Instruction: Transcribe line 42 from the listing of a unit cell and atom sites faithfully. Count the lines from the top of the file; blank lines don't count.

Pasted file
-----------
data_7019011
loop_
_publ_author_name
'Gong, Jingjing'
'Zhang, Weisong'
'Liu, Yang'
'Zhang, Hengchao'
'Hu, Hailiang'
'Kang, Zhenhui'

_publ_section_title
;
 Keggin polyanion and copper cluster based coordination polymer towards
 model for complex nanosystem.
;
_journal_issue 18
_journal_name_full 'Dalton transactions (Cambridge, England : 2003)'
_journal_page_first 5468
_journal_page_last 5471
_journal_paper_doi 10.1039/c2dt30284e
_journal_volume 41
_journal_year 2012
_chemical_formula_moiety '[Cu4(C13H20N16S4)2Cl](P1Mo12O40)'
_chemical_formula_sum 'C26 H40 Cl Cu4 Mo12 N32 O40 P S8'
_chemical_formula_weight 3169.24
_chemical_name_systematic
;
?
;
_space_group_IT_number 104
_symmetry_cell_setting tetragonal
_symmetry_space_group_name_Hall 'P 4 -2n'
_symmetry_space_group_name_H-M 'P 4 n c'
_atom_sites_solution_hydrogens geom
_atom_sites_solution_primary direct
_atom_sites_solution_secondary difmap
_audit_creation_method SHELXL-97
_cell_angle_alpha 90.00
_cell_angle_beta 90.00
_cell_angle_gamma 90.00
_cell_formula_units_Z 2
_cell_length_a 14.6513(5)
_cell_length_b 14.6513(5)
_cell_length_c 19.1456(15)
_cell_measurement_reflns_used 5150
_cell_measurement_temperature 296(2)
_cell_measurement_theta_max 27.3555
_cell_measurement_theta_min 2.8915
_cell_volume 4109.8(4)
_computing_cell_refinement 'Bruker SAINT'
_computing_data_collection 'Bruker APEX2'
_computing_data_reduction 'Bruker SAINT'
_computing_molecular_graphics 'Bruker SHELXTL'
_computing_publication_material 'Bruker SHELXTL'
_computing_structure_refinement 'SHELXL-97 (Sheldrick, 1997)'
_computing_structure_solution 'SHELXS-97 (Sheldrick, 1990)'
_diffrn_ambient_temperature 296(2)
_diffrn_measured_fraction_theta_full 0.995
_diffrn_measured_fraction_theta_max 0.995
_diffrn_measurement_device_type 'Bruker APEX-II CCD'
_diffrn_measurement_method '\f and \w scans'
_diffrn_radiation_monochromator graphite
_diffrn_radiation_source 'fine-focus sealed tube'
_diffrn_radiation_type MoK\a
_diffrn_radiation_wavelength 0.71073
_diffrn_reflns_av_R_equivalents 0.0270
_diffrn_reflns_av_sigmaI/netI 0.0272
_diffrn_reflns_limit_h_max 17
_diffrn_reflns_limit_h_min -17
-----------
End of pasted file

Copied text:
_cell_length_b 14.6513(5)